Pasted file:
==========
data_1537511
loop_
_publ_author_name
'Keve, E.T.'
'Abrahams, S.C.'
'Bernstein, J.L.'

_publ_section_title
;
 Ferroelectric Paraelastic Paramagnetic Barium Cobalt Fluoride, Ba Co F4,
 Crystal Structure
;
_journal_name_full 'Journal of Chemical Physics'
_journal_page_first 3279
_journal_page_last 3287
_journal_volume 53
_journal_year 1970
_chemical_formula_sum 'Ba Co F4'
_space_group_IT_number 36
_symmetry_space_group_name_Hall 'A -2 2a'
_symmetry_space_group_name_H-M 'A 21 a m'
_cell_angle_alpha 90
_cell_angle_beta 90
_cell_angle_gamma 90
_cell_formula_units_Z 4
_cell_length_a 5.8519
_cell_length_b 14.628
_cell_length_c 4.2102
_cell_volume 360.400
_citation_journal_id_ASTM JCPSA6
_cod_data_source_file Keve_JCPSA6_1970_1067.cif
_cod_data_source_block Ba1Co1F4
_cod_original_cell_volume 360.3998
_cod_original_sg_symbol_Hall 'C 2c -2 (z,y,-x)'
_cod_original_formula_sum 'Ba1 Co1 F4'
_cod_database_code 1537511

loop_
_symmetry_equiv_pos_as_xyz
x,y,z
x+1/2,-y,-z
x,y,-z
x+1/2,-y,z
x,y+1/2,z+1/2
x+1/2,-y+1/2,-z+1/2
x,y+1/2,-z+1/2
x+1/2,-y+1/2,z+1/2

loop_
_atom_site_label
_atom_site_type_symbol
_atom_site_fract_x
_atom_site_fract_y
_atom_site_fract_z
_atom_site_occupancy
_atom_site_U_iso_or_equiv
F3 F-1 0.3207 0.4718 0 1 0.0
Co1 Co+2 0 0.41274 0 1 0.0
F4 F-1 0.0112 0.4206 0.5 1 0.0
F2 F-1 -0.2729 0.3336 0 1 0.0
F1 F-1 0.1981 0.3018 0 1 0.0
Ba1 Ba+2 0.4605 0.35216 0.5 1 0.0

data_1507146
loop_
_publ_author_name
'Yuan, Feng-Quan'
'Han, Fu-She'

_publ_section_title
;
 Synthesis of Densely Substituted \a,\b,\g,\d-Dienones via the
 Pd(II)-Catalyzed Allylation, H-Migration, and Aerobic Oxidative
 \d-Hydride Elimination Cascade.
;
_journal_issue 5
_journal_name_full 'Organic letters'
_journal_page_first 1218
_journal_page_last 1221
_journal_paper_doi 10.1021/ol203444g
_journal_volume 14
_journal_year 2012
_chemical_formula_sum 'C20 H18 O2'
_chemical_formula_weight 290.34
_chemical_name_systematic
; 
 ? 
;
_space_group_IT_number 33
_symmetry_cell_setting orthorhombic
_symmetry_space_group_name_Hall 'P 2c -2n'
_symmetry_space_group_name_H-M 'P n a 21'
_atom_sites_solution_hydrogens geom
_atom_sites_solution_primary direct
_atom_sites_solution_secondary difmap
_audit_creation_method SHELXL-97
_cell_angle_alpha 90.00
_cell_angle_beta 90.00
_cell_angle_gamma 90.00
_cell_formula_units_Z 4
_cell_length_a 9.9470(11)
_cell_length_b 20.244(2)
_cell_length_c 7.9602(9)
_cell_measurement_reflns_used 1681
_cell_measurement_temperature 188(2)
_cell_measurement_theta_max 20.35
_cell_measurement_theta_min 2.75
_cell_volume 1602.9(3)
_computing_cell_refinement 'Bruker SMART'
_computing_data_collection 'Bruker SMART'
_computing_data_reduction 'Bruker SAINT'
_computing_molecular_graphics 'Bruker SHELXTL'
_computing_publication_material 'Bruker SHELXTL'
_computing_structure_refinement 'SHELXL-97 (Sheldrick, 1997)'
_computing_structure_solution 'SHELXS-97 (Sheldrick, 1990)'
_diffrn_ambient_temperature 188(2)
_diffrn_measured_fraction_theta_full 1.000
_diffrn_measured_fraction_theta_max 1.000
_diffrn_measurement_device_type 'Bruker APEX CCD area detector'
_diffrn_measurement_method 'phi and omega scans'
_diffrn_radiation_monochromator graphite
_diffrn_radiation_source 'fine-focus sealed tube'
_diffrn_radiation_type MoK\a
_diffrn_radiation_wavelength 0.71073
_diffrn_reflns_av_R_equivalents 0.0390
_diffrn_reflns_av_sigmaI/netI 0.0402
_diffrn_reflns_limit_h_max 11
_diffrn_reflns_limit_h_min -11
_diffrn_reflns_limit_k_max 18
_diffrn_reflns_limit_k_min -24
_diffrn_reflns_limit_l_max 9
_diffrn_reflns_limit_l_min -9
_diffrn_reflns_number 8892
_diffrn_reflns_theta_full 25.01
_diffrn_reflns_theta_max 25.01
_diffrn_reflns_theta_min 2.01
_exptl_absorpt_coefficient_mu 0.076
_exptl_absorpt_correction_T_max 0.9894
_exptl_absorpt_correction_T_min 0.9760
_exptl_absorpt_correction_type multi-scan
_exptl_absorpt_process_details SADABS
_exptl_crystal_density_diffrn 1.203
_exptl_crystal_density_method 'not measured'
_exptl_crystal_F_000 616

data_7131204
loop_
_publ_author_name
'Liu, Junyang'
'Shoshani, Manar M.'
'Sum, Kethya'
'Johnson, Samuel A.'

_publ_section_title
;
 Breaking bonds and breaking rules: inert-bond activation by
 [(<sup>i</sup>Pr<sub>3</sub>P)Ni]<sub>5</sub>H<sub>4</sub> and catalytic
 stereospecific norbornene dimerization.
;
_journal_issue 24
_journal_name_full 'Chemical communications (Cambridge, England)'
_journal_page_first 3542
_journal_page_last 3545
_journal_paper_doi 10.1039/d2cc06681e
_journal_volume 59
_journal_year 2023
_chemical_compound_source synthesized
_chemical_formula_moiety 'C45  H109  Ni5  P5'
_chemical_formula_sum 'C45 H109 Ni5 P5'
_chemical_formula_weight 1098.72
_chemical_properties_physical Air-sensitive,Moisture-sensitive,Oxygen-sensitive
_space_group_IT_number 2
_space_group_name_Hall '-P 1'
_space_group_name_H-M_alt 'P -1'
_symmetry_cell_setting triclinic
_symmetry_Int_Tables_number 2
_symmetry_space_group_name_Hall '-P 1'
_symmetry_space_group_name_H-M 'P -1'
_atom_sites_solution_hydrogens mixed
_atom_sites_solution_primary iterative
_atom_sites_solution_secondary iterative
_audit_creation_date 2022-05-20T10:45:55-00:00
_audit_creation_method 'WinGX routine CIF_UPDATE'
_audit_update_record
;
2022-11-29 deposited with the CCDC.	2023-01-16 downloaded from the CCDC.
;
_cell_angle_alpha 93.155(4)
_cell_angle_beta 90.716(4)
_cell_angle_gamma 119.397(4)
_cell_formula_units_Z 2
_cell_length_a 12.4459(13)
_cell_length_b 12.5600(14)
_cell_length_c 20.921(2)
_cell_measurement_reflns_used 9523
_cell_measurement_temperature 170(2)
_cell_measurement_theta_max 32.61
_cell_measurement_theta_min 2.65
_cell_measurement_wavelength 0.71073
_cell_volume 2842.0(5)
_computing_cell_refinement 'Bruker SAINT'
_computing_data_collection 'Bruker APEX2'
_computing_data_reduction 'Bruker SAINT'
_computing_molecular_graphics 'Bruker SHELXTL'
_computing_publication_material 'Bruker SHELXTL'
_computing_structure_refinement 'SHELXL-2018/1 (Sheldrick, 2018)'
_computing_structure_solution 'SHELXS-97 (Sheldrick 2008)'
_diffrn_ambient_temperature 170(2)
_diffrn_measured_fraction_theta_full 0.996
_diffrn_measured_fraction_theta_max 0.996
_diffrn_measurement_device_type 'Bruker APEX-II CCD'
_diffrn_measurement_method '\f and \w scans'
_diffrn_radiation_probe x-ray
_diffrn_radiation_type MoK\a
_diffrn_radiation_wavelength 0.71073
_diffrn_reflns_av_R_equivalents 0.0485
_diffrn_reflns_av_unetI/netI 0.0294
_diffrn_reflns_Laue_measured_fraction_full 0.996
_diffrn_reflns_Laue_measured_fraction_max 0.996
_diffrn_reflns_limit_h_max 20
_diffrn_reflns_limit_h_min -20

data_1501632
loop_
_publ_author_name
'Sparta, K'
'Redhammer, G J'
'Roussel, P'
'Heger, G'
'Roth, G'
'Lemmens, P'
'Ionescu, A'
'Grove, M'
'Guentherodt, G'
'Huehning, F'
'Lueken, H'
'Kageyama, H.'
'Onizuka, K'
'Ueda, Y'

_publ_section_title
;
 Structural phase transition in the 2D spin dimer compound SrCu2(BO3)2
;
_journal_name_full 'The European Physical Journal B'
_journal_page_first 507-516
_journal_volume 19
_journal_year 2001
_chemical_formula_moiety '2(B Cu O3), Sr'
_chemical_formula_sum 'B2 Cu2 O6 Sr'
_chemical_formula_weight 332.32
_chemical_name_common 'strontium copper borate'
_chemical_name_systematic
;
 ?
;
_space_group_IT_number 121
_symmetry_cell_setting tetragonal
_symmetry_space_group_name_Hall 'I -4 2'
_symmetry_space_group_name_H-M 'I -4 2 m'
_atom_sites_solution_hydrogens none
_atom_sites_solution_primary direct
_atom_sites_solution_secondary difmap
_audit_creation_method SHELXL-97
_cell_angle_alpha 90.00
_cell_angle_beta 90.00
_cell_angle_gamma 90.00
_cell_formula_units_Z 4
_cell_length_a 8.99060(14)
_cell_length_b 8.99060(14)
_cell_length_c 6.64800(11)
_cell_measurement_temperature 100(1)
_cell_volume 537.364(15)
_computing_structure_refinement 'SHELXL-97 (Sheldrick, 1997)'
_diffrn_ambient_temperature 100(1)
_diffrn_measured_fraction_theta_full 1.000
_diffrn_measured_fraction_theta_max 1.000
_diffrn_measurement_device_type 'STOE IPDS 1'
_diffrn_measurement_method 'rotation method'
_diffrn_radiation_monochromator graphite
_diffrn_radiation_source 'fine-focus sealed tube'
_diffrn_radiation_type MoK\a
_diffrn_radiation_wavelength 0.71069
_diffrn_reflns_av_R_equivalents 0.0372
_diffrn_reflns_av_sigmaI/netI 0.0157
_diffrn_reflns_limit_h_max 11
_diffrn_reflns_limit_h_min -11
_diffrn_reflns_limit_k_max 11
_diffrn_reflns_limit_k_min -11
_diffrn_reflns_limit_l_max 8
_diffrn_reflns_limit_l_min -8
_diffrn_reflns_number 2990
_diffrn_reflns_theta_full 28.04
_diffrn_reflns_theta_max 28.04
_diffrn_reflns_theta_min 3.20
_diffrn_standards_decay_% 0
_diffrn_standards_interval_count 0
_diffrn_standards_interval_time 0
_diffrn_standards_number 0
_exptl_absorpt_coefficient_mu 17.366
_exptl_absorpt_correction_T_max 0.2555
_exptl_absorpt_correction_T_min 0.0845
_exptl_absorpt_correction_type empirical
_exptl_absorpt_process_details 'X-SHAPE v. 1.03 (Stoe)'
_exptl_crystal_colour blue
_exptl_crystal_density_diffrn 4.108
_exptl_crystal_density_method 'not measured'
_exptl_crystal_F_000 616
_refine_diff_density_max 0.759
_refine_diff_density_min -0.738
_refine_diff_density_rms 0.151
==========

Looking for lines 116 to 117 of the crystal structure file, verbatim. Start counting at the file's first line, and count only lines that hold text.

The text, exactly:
_diffrn_radiation_monochromator graphite
_diffrn_radiation_source 'fine-focus sealed tube'